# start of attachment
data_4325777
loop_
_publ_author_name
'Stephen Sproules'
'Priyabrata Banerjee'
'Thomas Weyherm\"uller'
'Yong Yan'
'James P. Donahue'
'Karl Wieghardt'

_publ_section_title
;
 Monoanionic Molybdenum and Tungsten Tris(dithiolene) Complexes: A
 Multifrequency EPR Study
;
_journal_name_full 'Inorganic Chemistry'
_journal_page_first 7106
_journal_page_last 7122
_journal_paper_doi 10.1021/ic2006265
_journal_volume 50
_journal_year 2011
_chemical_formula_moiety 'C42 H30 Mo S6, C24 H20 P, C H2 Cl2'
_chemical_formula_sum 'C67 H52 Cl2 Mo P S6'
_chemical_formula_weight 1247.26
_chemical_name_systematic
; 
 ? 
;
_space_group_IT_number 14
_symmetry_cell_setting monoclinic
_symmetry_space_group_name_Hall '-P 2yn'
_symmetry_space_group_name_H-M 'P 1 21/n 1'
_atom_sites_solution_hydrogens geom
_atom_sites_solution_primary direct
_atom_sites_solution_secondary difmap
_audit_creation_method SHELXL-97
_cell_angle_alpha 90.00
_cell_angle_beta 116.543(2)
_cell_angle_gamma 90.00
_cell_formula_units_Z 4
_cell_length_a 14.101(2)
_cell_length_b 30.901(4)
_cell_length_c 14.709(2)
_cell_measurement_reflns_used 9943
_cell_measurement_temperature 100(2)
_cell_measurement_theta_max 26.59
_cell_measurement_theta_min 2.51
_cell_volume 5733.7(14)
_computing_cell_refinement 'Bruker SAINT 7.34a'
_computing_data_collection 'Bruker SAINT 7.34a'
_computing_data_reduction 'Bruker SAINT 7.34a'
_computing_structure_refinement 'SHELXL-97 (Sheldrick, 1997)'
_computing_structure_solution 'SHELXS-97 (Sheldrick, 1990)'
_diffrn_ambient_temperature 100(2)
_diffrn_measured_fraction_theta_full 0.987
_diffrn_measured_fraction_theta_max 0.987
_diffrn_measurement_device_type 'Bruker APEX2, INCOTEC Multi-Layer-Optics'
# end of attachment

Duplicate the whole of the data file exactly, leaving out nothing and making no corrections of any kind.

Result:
data_4325777
loop_
_publ_author_name
'Stephen Sproules'
'Priyabrata Banerjee'
'Thomas Weyherm\"uller'
'Yong Yan'
'James P. Donahue'
'Karl Wieghardt'

_publ_section_title
;
 Monoanionic Molybdenum and Tungsten Tris(dithiolene) Complexes: A
 Multifrequency EPR Study
;
_journal_name_full 'Inorganic Chemistry'
_journal_page_first 7106
_journal_page_last 7122
_journal_paper_doi 10.1021/ic2006265
_journal_volume 50
_journal_year 2011
_chemical_formula_moiety 'C42 H30 Mo S6, C24 H20 P, C H2 Cl2'
_chemical_formula_sum 'C67 H52 Cl2 Mo P S6'
_chemical_formula_weight 1247.26
_chemical_name_systematic
; 
 ? 
;
_space_group_IT_number 14
_symmetry_cell_setting monoclinic
_symmetry_space_group_name_Hall '-P 2yn'
_symmetry_space_group_name_H-M 'P 1 21/n 1'
_atom_sites_solution_hydrogens geom
_atom_sites_solution_primary direct
_atom_sites_solution_secondary difmap
_audit_creation_method SHELXL-97
_cell_angle_alpha 90.00
_cell_angle_beta 116.543(2)
_cell_angle_gamma 90.00
_cell_formula_units_Z 4
_cell_length_a 14.101(2)
_cell_length_b 30.901(4)
_cell_length_c 14.709(2)
_cell_measurement_reflns_used 9943
_cell_measurement_temperature 100(2)
_cell_measurement_theta_max 26.59
_cell_measurement_theta_min 2.51
_cell_volume 5733.7(14)
_computing_cell_refinement 'Bruker SAINT 7.34a'
_computing_data_collection 'Bruker SAINT 7.34a'
_computing_data_reduction 'Bruker SAINT 7.34a'
_computing_structure_refinement 'SHELXL-97 (Sheldrick, 1997)'
_computing_structure_solution 'SHELXS-97 (Sheldrick, 1990)'
_diffrn_ambient_temperature 100(2)
_diffrn_measured_fraction_theta_full 0.987
_diffrn_measured_fraction_theta_max 0.987
_diffrn_measurement_device_type 'Bruker APEX2, INCOTEC Multi-Layer-Optics'